GENERAL METHODS OF PREPARATION The microspheres can be prepared by using several techniques but the choice of the technique mainly depends on the nature of the polymer used, the drug , the intended use and the duration of therapy . The method of preparation and its choice are equivocally determined by some formulation and technology related factors as mentioned below: The particle size requirement. The drug or the protein should not be adversely affected by the process. Reproducibility of the release profile and the method. No stability problem There should be no toxic products associated with the final product. Synthetic polymers are now materials of choice for the controlled release as well as targeted micro particulate carriers .

Slide 10:

Methods used for the manufacture of microspheres are Single emulsion technique Double emulsion technique Phase separation coacervation Spray drying and spray congealing 5. Solvent extraction method 6. Air suspension method

Single Emulsion Technique :

Single Emulsion Technique The microparticulate carriers of natural polymers, i.e. those of proteins and carbohydrates are prepared by single emulsion technique. The natural polymers are dissolved or dispersed in aqueous medium followed by dispersion in the non-aqueous medium e.g., oil. In the second step of preparation, cross linking of the dispersed globule is carried out. The cross-linking can be achieved either by means of heat or by using the chemical cross linkers.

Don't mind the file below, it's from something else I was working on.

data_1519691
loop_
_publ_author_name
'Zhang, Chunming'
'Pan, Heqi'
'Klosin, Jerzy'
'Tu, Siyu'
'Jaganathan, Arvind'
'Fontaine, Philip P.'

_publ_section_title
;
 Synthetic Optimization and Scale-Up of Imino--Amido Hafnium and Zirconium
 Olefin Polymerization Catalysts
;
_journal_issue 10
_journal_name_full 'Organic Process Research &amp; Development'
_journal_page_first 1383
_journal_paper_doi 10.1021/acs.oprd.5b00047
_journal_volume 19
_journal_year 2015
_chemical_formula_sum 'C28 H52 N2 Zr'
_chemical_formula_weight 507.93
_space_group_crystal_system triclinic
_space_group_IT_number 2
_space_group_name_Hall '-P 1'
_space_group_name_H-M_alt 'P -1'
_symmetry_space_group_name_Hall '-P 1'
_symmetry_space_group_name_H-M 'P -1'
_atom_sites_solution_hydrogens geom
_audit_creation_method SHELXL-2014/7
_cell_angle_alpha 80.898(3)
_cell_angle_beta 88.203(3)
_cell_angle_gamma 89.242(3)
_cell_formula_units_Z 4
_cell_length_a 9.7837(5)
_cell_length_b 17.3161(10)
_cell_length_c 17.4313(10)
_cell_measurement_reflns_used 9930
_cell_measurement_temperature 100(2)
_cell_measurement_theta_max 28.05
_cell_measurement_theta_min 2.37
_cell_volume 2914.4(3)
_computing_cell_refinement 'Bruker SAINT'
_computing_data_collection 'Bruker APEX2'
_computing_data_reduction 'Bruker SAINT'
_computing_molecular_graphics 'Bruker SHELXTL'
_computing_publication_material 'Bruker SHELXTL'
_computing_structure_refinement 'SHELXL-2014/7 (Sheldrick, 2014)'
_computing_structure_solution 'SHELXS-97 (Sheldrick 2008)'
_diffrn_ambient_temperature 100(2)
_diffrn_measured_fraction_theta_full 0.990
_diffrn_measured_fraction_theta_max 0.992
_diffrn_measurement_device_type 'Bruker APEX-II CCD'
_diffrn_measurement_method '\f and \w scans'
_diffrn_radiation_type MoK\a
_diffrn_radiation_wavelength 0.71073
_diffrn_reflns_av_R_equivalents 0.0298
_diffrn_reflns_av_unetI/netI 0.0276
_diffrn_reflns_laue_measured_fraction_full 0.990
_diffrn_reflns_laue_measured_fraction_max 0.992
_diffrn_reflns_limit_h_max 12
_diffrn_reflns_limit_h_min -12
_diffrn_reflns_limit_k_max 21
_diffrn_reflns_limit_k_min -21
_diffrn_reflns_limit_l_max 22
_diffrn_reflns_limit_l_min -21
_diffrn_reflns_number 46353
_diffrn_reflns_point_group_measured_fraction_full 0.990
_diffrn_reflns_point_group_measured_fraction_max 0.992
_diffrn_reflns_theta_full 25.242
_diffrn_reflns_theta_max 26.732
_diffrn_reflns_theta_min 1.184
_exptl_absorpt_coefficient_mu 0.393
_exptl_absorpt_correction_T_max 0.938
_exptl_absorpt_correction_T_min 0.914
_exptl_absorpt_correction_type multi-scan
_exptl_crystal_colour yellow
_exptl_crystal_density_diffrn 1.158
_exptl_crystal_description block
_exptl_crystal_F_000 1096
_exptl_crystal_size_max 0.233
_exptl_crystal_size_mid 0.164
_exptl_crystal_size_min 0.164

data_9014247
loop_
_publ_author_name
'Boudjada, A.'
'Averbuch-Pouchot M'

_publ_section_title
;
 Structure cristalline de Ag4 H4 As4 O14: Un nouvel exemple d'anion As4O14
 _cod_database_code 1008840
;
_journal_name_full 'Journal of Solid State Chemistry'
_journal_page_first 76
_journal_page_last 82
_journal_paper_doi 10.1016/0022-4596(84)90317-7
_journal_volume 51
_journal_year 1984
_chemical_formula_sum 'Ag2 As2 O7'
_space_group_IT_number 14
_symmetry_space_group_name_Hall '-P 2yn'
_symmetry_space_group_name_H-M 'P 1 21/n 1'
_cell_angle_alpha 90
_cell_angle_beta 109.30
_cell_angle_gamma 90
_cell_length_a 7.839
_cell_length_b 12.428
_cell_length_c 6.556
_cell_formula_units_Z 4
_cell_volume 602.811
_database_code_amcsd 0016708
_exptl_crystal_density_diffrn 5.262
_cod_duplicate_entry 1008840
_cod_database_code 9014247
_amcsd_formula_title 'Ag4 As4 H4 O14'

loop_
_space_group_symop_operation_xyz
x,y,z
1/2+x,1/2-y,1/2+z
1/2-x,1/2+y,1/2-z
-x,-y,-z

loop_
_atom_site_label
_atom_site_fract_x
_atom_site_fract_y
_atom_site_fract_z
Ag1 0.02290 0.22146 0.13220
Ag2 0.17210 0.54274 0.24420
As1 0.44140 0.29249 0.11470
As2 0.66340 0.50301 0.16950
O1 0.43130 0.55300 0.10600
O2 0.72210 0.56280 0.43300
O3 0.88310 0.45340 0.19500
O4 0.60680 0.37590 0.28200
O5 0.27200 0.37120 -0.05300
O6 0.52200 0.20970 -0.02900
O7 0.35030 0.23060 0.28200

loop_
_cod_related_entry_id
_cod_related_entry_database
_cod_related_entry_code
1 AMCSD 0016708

Slide 12:

The chemical cross-linking agents used include glutaraldehyde , formaldehyde, terephthaloyl chloride, diacid chloride, etc. Cross-linking by heat is affected by adding the dispersion to previously heated oil. Heat denaturation is however, not suitable for the thermolabile drugs while the chemical cross-linking suffers disadvantage of excessive exposure of active ingredient to chemicals if added at the time of preparation

Single emulsion technique:

Single emulsion technique

Double emulsion technique: